According to Walgreens, in August 2014, after AllergEase had repeatedly refused to approve the return of its excess Product, “Walgreens sought bids from third-party liquidators so as to recoup some money from the excess inventory that AllergEase refused to take back.” Subsequently, a third-party “won the liquidation bid for the excess AllergEase product in the Walgreens distribution centers.” Conversely, AllergEase asserts that “by June 10, 2014 . . . the process of discontinuation ceased, ” and therefore, the Product had not been discontinued in August 2014. In fact, according to AllergEase, the Product “was still being sold in 5500 stores and had been back in the planogram since June 10, 2014.” Thus, according to AllergEase, when Walgreens liquidated the excess Product, it violated the parties' contractual agreement.

         Walgreens does not dispute that the Product “was still being sold in 5500 stores and that it had been back in the planogram since June 10, 2015.” Moreover, the parties agree that “[i]n September and October of 2014 Walgreens issued additional purchase orders to AllergEase, which AllergEase shipped.” These purchase orders amounted to $35, 011.68. However, in November 2014, Walgreens informed Kaba that because the Product was not performing well, it “was looking for [an] exit strategy.” Consequently, “[i]n March 2015, a Walgreens employee again notified [ ] Kaba that AllergEase was being discontinued.” “AllergEase never provided a return authorization to Walgreens for the excess inventory following this final termination.”

         After these events, AllergEase filed a complaint alleging that Walgreens breached the 2013 contract when Walgreens: (i) reduced its purchase order from $496, 026.72, as agreed upon, to $139, 771.68; (ii) failed to pay $496, 026.72, as stated in the contract; (iii) “assessed AllergEase with a wide variety of charges, reductions and fees” totaling $73, 010.67, “which the parties did not agree to in the 2013 agreement;” (iv) failed to return the unsold Product to AllergEase and instead liquidated it; (v) “failed to dishonor” Register Rewards coupons, which AllergEase had previously agreed to fund, “even after their 2-week expiration date;” and (vi) “otherwise failed to fulfill its obligations under the 2013 agreement.” AllergEase also alleges that Walgreens breached the 2014 contract by failing to pay $35, 011.68 for the purchase orders placed in the fall 2014 and by otherwise failing to fulfill its obligations under the 2014 agreement.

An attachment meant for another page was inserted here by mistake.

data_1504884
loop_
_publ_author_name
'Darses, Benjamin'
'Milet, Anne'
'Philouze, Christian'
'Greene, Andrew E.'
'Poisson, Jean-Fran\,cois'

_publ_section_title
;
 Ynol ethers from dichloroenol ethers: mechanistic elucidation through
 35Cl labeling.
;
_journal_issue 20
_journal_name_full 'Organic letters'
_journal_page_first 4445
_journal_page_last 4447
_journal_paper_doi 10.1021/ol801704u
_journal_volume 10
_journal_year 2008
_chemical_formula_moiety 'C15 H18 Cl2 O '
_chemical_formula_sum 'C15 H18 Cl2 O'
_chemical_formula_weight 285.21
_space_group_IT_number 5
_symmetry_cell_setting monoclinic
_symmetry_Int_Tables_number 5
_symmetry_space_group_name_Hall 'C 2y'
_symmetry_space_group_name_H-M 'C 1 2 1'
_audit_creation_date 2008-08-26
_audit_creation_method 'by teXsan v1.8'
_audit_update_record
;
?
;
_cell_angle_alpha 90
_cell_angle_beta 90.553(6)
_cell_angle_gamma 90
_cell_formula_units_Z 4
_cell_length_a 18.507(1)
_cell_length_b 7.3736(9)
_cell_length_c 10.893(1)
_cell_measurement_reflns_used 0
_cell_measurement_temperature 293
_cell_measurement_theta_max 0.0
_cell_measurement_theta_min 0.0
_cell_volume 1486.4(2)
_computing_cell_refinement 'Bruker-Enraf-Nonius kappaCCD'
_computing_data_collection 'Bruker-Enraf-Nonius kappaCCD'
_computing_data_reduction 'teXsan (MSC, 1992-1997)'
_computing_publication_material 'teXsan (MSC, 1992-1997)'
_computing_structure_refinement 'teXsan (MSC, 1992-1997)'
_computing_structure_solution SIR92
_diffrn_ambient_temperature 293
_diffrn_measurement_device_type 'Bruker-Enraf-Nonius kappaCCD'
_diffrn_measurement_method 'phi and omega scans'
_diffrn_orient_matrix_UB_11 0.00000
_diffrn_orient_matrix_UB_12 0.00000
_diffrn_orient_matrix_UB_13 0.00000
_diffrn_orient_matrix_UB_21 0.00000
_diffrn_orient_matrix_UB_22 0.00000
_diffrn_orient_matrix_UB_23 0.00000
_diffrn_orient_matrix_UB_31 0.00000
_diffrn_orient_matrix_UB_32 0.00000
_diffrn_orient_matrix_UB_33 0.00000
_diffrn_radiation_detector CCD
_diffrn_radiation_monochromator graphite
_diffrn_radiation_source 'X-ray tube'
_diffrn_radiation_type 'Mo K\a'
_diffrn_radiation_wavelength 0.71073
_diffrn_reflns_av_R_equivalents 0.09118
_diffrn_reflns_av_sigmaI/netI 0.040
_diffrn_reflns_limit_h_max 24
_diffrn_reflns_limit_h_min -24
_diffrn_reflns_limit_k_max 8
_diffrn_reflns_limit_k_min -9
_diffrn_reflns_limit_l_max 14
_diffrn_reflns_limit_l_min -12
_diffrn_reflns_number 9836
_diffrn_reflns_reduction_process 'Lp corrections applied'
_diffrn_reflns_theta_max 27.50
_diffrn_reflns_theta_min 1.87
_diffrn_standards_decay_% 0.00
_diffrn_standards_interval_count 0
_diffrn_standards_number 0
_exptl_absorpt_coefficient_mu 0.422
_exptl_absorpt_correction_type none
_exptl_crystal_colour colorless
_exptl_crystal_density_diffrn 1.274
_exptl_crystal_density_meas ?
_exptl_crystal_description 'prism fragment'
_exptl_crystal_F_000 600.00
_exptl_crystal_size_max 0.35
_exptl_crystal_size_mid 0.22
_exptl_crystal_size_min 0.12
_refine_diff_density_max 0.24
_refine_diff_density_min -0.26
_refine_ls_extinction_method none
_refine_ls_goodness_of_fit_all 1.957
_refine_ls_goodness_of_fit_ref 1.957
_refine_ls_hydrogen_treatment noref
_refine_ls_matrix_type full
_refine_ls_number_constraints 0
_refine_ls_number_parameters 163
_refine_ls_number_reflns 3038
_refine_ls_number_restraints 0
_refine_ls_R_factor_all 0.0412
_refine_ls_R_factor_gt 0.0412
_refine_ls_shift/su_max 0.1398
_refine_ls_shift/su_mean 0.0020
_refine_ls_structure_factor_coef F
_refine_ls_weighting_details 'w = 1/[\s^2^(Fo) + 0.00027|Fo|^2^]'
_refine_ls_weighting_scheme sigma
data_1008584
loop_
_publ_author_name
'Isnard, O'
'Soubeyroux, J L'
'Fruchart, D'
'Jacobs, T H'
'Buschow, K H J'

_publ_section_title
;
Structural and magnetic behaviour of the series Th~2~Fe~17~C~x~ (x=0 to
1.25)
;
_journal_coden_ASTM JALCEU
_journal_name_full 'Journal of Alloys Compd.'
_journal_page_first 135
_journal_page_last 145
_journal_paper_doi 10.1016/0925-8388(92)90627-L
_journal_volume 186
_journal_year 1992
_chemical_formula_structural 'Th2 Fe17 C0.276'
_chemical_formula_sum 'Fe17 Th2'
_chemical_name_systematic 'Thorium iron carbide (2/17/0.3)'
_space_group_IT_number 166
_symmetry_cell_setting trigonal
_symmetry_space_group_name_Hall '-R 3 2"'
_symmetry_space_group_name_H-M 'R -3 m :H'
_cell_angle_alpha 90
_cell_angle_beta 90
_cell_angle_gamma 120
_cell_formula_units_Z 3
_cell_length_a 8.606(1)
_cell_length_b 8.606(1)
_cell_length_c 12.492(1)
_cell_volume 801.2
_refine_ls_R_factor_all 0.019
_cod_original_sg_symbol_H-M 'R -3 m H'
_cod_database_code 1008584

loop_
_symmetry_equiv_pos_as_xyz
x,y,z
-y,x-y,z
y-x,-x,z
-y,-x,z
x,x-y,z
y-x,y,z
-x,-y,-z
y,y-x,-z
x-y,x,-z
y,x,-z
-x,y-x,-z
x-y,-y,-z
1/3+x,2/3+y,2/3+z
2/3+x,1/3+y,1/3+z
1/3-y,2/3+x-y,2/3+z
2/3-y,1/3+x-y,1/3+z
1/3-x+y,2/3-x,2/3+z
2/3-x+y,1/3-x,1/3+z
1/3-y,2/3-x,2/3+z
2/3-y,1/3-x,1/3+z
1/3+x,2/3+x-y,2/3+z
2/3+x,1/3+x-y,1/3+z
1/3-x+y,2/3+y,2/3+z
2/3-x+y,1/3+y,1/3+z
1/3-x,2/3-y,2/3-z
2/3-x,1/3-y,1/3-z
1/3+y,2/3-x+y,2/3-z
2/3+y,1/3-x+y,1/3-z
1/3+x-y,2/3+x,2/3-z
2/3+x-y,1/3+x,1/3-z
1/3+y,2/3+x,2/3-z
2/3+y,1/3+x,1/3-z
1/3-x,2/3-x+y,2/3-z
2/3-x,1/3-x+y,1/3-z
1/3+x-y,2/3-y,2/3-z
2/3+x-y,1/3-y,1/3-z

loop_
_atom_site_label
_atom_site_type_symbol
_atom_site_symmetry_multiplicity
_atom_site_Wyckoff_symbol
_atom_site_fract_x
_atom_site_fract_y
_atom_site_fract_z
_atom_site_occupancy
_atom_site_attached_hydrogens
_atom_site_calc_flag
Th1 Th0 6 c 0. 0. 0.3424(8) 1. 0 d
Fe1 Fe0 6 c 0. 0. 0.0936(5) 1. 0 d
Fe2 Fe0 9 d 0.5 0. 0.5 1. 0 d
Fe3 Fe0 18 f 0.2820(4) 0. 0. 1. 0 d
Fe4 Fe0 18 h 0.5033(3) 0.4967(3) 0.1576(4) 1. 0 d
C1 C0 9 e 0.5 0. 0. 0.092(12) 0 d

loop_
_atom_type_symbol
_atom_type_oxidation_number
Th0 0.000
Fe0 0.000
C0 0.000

The Complaint also states claims for unjust enrichment based on allegations that Walgreens benefitted from receiving the fall 2014 purchase orders and failing to pay (Count II); detrimental reliance on Walgreens' representations that it would pay $496, 026.72 for the May 1, 2013 purchase orders (Count III); and tortious interference with prospective economic advantage when Walgreens liquefied the excess Product (Count IV).

         Walgreens moves for summary judgment on all four counts as well as on Count I of its counterclaim for breach of contract based on AllergEase's “failure to pay invoices submitted by Walgreens pursuant to a valid contract.” Thus, Walgreens seeks judgment in the amount of $77, 873.22, plus interest, costs, and attorneys' fees.

         LEGAL STANDARD

         Summary judgment is appropriate when the movant establishes that “there is no genuine dispute as to any material fact and [that] the movant is entitled to judgment as a matter of law.” Fed.R.Civ.P. 56(a). A genuine issue of material fact arises where a reasonable jury could find, based on the evidence of record, in favor of the non-movant. Anderson v. Liberty Lobby, Inc., 477 U.S. 242, 248 (1986). A motion for summary ...